Stroke remains the leading cause of disability in adults and the third leading cause of death in the US. Carotid artery (CA) occlusive disease is the primary pathophysiological source of 10 to 20% of all strokes. Carotid endarterectomy (CEA) has been shown to reduce the risk of stroke in patients with both symptomatic and asymptomatic extracranial CA stenosis. Carotid artery angioplasty and stent placement has recently emerged as an alternative to CEA for primary and secondary prevention of stroke related to CA stenosis. With the advent of the embolic protection device, the safety of CA angioplasty and stent placement has approached, if not surpassed, that of CEA. In particular, the former has come to be considered as a first-line therapy in the management of CA stenotic disease in individuals at high risk for complications related to surgical intervention. Preliminary data from multiple registries have demonstrated that CA angioplasty and stent placement is an effective means of treating CA stenosis. The results of the Stenting and Angioplasty with Protection in Patients at High Risk for Endarterectomy trial have demonstrated that this modality has a significant role in the management of CA disease in symptomatic and asymptomatic patients with risk factors for high rates of surgery-related morbidity or mortality. With the completion of the Carotid Revascularization Endarterectomy versus Stent Trial, the role of CA angioplasty and stent placement in the prevention of stroke in all individuals with significant CA stenosis should be better demarcated. This treatment modality promises to assume a central role in stroke prophylaxis in patients with CA disease who are at high risk for complications related to surgery.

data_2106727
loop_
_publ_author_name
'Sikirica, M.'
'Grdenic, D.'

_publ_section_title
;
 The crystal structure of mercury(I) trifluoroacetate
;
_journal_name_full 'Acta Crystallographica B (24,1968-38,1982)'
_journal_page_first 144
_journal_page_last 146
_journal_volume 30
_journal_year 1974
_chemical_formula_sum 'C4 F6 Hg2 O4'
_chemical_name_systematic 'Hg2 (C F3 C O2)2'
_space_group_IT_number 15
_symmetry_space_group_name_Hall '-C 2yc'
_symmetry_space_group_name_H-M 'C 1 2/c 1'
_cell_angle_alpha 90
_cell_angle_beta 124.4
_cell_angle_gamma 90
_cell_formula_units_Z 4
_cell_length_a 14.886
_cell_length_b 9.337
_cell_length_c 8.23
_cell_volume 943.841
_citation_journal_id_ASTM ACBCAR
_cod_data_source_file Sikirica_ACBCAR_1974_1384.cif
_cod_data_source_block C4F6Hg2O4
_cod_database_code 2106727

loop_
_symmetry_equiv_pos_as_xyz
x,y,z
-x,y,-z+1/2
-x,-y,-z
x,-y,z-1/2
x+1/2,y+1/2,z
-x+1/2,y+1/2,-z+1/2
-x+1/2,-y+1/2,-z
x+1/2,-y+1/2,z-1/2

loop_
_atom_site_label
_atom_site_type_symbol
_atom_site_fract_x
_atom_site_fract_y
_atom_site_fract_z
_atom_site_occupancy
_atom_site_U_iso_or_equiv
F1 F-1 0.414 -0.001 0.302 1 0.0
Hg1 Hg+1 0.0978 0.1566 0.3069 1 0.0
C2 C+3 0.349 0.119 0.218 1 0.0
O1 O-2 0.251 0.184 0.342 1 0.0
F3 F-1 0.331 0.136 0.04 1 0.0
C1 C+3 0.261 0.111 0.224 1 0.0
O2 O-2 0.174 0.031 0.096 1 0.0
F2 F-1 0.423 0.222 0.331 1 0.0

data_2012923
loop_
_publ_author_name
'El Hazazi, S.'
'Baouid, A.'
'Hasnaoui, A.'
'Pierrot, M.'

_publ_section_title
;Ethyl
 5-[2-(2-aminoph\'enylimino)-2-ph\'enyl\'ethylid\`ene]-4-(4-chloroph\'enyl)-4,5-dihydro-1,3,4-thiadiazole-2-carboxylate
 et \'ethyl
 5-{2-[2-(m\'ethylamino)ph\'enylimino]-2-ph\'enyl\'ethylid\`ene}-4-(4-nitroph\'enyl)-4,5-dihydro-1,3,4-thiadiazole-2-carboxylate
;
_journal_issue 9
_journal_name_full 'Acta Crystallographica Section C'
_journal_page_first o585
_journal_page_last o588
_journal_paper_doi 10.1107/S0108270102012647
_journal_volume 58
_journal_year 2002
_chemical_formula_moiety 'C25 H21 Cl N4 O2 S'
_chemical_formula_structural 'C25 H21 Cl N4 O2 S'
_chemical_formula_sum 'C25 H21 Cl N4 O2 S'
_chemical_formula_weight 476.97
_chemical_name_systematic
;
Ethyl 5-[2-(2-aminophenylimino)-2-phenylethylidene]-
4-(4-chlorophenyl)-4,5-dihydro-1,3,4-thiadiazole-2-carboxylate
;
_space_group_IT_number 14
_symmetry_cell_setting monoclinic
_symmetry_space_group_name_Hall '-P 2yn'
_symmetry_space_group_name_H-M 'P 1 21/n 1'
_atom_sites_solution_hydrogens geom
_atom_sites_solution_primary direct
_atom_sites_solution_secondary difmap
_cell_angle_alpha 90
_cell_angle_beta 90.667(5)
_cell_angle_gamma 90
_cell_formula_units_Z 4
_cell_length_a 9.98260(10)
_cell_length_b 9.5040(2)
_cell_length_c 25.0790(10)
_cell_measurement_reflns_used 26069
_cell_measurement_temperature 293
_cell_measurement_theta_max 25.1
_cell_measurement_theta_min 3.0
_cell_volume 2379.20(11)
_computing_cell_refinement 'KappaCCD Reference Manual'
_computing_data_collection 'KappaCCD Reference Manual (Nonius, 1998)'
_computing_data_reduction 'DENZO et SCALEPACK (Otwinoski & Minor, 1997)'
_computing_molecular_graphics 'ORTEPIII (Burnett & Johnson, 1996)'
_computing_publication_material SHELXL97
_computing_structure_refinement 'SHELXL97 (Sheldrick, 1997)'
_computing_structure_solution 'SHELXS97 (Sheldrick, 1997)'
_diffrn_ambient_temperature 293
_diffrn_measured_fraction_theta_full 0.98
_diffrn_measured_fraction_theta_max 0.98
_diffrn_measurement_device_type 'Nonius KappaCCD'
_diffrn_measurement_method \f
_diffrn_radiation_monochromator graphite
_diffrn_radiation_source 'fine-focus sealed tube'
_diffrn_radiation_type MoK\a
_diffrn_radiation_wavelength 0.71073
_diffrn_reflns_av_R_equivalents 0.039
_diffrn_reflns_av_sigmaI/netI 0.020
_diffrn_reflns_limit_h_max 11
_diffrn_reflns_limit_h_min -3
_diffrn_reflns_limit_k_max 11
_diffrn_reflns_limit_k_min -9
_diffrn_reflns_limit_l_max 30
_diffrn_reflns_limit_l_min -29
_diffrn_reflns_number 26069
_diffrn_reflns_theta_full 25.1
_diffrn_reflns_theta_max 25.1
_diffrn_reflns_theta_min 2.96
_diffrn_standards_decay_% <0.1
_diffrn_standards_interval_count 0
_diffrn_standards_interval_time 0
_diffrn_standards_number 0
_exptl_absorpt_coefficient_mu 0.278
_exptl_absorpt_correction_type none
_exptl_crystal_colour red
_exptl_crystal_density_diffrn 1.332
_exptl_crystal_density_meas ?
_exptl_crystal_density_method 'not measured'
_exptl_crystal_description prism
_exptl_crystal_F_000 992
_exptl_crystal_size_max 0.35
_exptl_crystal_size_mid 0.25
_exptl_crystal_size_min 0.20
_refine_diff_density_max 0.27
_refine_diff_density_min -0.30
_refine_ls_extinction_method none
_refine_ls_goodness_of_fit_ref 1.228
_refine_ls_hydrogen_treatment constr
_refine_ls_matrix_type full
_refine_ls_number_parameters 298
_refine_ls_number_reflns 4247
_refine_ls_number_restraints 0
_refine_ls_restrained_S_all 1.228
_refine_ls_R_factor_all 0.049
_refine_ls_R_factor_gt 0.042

|Original language||English (US)|
|State||Published - Jan 15 2005|
ASJC Scopus subject areas
- Clinical Neurology